For most of the nation, the images of Southeast Texas and Southwest Louisiana under water from the heavy rains of Hurricane Harvey are just a memory. While the storm may have made landfall almost two months ago its interaction with the Gulf Coast recently claimed another life.

Reports out of Houston say a 31-year-old man who had been working to clean up flood-damaged homes since the time of the storm recently passed away from what is being described as a flesh-eating bacteria. This kind of bacteria is not that uncommon in the very warm waters of the Gulf of Mexico during summer.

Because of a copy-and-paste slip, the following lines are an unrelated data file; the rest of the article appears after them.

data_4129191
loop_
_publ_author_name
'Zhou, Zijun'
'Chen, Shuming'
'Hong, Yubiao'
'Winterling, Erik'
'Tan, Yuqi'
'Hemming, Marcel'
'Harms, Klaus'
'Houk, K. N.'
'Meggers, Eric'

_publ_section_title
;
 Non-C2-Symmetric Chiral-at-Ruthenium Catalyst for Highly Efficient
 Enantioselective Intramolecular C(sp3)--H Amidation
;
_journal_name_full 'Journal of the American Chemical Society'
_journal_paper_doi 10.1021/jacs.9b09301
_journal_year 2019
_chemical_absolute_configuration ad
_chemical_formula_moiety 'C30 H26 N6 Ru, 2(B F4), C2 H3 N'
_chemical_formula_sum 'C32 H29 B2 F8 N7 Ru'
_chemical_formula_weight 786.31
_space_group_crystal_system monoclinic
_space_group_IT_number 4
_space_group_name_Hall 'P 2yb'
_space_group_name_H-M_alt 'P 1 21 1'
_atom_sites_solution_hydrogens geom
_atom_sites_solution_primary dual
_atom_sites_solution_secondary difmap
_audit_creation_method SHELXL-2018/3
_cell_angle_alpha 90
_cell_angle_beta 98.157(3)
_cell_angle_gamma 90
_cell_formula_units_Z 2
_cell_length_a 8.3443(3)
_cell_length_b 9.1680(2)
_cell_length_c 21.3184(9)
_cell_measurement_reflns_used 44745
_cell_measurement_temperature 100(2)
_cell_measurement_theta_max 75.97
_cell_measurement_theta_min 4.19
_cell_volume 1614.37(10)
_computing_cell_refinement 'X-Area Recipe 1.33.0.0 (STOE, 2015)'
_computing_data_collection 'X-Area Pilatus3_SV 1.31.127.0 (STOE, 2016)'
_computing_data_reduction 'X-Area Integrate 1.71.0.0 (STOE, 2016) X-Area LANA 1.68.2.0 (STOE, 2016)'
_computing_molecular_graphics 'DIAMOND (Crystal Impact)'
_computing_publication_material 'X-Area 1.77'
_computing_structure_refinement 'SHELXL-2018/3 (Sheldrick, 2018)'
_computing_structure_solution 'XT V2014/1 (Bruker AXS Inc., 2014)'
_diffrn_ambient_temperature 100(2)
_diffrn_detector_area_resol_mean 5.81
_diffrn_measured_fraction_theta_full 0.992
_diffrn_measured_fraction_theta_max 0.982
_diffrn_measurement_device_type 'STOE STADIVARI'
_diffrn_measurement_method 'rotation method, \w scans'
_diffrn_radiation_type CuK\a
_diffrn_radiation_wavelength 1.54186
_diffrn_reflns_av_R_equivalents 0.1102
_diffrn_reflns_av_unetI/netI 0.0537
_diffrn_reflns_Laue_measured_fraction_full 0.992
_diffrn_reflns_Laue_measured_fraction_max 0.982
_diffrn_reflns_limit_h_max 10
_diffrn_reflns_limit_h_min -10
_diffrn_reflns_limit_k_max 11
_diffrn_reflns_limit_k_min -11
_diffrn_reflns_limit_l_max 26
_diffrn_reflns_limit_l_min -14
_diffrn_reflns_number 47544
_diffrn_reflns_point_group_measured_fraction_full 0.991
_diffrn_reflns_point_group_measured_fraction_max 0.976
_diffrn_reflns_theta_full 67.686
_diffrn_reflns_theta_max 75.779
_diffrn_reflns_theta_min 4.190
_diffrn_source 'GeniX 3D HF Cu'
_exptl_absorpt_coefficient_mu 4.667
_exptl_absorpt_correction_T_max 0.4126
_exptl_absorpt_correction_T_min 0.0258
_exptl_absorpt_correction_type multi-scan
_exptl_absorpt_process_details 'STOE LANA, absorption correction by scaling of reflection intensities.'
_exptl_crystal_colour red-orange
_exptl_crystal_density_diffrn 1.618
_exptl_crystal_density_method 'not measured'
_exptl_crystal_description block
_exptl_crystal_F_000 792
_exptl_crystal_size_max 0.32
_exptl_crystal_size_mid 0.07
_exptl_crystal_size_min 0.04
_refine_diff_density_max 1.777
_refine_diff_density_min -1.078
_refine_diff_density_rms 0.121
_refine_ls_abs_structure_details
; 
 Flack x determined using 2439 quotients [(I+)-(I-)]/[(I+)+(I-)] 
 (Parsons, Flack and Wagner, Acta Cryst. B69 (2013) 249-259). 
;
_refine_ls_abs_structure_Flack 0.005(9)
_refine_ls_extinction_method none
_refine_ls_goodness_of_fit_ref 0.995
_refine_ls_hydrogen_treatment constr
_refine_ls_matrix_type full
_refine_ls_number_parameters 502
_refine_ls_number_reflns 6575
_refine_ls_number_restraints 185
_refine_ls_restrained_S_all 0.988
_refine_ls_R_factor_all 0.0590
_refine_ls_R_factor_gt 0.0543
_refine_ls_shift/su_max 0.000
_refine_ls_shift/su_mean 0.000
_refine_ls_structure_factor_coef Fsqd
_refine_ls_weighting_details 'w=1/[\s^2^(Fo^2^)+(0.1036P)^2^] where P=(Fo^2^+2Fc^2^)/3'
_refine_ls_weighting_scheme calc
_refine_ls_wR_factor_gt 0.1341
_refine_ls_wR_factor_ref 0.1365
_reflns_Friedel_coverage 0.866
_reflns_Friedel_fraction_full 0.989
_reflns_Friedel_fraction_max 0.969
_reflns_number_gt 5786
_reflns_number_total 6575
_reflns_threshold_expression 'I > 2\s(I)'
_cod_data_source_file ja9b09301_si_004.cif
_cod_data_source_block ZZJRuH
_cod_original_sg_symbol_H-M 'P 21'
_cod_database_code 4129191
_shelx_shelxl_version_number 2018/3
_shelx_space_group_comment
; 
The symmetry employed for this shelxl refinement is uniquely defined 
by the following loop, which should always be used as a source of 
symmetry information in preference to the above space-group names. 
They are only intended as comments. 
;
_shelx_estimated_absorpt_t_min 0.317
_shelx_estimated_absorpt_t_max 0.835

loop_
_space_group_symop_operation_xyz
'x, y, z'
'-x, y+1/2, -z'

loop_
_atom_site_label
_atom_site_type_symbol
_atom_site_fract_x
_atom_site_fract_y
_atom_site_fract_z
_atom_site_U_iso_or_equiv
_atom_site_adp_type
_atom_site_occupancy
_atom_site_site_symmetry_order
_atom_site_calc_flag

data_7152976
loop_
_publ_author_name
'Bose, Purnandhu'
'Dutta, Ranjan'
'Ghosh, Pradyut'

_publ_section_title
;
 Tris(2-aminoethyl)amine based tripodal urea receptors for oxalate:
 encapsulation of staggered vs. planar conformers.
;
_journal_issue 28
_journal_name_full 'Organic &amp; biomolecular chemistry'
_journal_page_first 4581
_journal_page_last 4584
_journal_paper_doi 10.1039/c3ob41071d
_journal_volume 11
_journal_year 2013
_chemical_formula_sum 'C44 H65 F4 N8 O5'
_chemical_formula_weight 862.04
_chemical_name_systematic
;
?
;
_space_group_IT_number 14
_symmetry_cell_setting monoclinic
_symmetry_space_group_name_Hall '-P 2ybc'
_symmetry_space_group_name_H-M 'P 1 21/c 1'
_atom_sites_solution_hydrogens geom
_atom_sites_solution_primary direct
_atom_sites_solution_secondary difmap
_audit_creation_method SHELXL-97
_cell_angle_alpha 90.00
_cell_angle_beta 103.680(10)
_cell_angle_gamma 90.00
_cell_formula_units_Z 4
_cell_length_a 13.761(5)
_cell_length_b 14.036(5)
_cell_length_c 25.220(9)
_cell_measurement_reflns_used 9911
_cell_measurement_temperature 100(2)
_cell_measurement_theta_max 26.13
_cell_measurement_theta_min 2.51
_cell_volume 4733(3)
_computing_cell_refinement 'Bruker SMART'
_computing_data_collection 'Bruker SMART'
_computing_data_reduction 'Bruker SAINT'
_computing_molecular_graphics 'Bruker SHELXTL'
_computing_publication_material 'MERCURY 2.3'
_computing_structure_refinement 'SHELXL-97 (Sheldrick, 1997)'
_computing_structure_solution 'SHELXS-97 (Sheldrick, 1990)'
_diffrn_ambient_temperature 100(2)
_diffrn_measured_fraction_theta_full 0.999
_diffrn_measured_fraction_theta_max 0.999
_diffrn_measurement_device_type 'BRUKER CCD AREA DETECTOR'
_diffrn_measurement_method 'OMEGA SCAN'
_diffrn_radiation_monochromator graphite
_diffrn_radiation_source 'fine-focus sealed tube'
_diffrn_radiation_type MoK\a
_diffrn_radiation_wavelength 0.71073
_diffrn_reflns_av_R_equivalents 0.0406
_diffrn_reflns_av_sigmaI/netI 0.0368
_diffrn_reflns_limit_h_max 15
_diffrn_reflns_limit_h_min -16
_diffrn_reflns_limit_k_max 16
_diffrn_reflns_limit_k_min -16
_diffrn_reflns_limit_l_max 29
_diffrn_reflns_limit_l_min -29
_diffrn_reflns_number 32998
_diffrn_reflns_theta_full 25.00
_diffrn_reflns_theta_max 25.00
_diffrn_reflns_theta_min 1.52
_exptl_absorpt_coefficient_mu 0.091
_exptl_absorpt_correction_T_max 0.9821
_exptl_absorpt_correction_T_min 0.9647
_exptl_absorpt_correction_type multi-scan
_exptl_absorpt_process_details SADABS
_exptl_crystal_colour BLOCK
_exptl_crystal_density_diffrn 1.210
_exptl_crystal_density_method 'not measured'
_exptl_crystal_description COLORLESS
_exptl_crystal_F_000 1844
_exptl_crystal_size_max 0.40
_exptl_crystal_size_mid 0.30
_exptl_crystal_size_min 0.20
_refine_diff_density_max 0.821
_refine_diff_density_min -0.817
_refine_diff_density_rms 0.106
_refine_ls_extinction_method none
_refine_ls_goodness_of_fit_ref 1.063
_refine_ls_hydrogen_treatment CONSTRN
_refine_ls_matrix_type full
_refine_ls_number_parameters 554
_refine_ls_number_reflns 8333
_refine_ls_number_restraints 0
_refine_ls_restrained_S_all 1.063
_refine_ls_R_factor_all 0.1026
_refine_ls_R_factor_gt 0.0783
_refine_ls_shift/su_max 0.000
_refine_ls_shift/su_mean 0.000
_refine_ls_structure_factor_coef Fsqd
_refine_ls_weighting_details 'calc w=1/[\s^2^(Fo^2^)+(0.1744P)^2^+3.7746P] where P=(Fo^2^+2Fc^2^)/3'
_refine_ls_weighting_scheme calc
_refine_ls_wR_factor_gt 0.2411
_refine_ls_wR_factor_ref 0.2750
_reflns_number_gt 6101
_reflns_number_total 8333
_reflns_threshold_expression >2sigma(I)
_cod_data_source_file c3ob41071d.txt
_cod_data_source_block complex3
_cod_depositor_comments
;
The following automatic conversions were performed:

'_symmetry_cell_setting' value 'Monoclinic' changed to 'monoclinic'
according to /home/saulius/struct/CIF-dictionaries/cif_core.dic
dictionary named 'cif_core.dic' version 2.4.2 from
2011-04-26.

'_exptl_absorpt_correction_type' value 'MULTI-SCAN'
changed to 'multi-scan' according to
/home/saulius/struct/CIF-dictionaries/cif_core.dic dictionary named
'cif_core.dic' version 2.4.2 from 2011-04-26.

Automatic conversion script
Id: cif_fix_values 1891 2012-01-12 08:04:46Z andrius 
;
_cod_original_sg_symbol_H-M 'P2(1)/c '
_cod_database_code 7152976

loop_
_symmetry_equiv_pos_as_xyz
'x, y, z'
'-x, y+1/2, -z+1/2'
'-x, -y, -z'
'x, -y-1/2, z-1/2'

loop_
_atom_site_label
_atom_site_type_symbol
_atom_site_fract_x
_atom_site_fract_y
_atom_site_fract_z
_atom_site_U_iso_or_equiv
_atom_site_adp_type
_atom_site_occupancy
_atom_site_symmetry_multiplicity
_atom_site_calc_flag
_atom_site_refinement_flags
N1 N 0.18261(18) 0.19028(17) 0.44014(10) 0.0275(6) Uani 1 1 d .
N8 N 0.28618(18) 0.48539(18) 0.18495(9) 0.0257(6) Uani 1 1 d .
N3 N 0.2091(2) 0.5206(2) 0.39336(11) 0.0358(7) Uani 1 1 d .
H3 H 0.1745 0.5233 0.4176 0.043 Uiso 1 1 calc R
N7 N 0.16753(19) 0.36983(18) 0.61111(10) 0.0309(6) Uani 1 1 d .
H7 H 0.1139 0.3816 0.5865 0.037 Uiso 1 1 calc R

This kind of infection known as necrotizing fasciitis can occur when concentrations of bacteria grow and develop in the warm coastal waters. It is believed that the man who died at a Galveston Hospital on October 16th came in contact with the bacteria through an open wound.

The Centers for Disease Control says that there are about one thousand cases of this kind of infection reported every year. There have been several reported this year in southeast Texas as residents continue to rebuild and restore homes damaged by the flood waters associated with the storm.

Officials encourage you to be very conscious of open wounds or cuts anytime you are exposed water from creeks, bayous, rivers, streams, and even the Gulf of Mexico. Even though the weather has cooled down the threat of flesh-eating bacteria remains throughout the Gulf South.